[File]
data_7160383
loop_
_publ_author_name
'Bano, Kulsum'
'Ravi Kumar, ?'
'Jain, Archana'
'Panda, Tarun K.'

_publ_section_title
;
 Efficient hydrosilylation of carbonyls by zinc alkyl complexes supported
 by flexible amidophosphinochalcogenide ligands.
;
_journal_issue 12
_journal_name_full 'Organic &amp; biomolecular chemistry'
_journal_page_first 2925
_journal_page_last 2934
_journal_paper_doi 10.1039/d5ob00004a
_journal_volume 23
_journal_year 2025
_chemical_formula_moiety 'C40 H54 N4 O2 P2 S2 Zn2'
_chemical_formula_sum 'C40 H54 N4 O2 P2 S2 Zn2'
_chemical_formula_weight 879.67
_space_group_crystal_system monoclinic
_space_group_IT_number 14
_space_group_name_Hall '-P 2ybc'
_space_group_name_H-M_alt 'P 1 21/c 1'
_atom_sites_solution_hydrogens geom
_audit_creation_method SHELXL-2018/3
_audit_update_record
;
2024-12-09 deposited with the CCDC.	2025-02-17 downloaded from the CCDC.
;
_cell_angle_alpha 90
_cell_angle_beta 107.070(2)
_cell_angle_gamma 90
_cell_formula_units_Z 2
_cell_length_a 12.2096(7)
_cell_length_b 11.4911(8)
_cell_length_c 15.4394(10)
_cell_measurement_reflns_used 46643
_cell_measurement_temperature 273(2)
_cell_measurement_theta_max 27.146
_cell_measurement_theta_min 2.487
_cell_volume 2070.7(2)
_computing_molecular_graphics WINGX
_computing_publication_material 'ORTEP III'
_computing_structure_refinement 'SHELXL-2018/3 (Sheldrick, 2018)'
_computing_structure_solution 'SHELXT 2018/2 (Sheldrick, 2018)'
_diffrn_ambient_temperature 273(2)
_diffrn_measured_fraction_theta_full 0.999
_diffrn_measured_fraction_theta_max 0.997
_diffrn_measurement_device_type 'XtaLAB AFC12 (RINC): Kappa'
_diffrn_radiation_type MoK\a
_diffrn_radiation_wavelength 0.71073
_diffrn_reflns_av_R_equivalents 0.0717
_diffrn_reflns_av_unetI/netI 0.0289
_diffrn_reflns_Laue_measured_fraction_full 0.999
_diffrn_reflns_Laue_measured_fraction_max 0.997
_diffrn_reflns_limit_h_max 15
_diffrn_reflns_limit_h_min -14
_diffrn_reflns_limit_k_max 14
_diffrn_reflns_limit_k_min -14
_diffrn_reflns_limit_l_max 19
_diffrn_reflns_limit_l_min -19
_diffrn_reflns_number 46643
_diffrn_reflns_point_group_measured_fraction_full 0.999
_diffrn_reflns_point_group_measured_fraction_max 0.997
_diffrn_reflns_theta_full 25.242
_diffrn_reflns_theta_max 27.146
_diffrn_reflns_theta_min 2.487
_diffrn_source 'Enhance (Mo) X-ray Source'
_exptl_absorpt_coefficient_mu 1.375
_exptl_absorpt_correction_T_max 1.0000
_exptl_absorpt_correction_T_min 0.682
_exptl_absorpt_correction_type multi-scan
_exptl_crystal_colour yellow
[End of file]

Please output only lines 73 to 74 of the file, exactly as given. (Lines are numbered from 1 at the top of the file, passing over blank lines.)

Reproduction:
_exptl_absorpt_correction_T_max 1.0000
_exptl_absorpt_correction_T_min 0.682